On December 15th, the Canadian Truth and Reconciliation Commission issued its final report. It documents the treatment of indigenous children in Canadian residential schools over the course of more than twelve decades. More 150,000 youth were sent to the schools. The report estimates that more than 3,200 never came home. In June, Beverly McLachlin, chair of the TRC commission, labelled the residential schools cultural genocide.
To many, the report and its finding are an astounding admission to the culpable role the Canadian government played in the destruction of several generations of indigenous culture. The release of the report raises an interesting question: can this be a positive sign of Canada coming to grips with its troubling past?
When I’ve asked Canadian scholars why the perception of how Canada has treated its indigenous communities is so much better than the United States I’m generally met with a laugh. “Only because the relationship in your country is so much worse,” is the usual response. While on the surface, the Canadian TRC process appears to be a positive sign its origins give less cause for optimism.
In the years preceding the Commission, it was estimated that more nearly half of Canadians had little to no understanding of the residential school system. The TRC process was only initiated after survivors of the residential school system successfully organized the largest class action lawsuit in Canadian history when they sued the government and the churches that operated the schools. The truth and reconciliation process was something the survivors pushed to include in the settlement. Its inclusion likely staved off further litigation. Stephen Harper, the former Prime Minister ousted after this fall’s election, has had a long history of troubling interactions with Canada’s indigenous peoples. While the TRC process was initiated under his premiership, his lack of leadership to address the challenges facing First Nations people was seen by many as a contributing factor to the Conservatives heavy losses in the recent election. Clearly, the TRC process is not the product of a benevolent approach to reconciling Canada’s troubling past we might think of it being.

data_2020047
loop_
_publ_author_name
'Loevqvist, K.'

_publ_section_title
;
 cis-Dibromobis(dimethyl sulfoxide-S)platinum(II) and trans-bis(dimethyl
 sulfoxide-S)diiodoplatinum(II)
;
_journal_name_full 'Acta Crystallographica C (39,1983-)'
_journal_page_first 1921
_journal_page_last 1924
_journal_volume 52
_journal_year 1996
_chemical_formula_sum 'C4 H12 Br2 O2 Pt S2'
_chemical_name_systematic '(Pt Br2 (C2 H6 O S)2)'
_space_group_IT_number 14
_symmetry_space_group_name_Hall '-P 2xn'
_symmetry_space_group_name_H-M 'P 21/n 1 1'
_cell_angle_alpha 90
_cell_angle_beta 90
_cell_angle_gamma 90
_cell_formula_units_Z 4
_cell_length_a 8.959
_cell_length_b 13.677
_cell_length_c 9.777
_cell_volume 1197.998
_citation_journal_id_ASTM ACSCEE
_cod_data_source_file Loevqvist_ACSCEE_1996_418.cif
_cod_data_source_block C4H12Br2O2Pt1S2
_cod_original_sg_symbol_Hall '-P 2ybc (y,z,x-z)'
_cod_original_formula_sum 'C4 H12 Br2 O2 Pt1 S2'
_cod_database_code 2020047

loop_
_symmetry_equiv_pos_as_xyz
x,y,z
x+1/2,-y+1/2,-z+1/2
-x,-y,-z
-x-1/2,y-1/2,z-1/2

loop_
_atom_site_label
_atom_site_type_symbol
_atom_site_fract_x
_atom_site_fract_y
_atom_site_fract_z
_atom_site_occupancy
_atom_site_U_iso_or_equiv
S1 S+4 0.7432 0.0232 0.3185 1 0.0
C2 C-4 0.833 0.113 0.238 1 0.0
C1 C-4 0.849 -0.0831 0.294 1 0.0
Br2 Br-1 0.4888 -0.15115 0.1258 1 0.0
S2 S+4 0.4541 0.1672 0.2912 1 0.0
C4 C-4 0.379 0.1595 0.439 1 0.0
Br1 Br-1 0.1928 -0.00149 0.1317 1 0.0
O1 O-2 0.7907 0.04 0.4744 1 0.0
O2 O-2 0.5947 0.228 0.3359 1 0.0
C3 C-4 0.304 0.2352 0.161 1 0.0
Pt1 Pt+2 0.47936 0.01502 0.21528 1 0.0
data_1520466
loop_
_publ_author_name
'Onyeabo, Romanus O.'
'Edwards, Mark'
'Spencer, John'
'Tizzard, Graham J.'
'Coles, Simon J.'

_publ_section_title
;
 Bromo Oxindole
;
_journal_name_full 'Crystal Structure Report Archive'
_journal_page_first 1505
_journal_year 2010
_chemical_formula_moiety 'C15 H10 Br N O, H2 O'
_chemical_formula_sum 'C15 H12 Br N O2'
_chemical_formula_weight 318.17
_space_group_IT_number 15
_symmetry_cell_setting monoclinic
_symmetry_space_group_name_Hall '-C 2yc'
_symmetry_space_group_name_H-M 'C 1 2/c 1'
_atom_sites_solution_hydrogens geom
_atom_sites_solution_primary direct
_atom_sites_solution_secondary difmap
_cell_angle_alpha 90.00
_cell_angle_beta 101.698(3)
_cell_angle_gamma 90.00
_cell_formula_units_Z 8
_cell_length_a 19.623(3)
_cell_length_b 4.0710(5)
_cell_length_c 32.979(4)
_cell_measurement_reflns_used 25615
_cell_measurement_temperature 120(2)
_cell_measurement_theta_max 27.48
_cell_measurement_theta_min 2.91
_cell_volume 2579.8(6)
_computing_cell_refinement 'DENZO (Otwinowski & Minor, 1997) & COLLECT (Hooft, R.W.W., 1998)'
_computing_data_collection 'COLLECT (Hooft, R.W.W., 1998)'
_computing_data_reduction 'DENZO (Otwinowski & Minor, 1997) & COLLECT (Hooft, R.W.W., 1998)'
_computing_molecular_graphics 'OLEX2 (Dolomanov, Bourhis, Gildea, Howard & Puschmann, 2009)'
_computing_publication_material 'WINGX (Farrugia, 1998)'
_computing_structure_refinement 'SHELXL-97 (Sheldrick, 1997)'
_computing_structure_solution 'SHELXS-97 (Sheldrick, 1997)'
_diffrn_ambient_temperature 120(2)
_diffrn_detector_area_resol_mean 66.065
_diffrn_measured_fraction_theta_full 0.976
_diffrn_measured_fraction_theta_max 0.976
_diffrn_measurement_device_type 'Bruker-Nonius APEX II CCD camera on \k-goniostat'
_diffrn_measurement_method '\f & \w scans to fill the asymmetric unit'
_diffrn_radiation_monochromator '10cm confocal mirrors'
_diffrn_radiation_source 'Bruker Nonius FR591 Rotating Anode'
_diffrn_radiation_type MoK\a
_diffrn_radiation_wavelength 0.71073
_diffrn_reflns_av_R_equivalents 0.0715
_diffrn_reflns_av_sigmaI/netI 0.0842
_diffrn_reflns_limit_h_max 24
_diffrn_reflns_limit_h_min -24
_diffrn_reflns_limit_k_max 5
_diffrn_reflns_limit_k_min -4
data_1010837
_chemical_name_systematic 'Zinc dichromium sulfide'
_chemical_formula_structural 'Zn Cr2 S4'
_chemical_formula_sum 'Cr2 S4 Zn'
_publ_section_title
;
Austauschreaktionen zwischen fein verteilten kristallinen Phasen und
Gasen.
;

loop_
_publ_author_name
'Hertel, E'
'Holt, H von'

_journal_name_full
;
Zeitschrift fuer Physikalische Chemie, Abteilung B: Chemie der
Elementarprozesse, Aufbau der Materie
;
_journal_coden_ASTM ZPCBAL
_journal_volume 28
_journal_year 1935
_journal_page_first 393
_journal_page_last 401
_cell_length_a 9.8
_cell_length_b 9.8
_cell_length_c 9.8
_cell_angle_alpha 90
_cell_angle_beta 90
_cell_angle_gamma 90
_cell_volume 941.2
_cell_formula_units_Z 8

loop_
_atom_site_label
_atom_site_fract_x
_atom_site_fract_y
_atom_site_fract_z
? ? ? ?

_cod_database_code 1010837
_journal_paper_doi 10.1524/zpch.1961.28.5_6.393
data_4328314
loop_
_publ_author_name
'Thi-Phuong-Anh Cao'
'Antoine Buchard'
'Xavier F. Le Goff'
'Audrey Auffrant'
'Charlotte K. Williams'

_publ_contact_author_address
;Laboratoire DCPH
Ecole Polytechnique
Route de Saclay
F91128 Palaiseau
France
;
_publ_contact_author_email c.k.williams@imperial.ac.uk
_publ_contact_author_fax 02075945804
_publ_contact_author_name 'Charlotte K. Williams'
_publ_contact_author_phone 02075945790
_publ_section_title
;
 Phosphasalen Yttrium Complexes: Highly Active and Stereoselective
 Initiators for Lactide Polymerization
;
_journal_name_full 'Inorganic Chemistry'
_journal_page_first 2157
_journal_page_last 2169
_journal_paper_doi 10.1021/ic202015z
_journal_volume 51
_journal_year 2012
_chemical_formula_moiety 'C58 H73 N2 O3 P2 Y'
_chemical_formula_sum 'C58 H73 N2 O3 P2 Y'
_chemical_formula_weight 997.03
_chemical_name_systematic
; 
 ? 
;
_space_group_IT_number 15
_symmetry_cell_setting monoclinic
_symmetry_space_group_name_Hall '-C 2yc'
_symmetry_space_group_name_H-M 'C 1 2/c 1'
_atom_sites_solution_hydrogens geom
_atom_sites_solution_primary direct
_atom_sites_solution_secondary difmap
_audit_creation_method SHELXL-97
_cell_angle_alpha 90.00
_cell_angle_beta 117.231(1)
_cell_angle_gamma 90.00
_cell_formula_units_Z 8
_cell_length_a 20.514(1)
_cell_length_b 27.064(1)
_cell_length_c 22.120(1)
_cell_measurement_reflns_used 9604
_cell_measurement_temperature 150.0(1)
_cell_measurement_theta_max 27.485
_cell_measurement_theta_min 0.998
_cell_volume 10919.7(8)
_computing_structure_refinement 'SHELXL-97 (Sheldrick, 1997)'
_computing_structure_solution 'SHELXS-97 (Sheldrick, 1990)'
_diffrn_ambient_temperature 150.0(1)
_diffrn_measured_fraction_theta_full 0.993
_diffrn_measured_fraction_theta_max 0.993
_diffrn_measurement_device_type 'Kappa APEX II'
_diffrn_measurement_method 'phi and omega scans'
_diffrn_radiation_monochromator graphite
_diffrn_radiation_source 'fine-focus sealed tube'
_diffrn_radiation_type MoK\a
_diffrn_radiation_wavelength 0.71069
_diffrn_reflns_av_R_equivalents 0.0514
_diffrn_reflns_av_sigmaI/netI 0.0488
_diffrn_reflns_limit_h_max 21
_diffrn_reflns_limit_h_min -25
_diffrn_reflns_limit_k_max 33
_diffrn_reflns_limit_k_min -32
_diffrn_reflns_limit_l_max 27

Troubles aside, how can Canada move forward? A report can only go far to address the injustices of the past. It remains to be seen what effect the TRC will have on the relationship between the government and its indigenous people. The report issued 94 calls to action that address issues in the report, targeted at a number of continuing challenges, including access to healthcare, education and the legal system. These solutions will take years to have an impact. However, with its focus on the residential school system the report does not fully explore the other abuses committed against Canada’s indigenous people. Allegations of forced sterilization of indigenous women continue to come out, despite forcible sterilization being explicitly outlawed in the Genocide Convention.
The Canadian government under Prime Minister Justin Trudeau is making a concerted effort to change the country’s relationship with its indigenous communities. Forming the most diverse cabinet in Canadian history, promising to address the issues of missing indigenous women and releasing the full Truth and Reconciliation Report are positive moves. With these actions, the path to Canada’s reconciliation may be a clearer one.
Joe Eggers is a graduate student at the University of Minnesota, focusing his research on cultural genocide and indigenous communities. His thesis project explores discrepancies between the legal definition and Lemkin’s concept of genocide through analysis of American government assimilation policies towards Native Nations.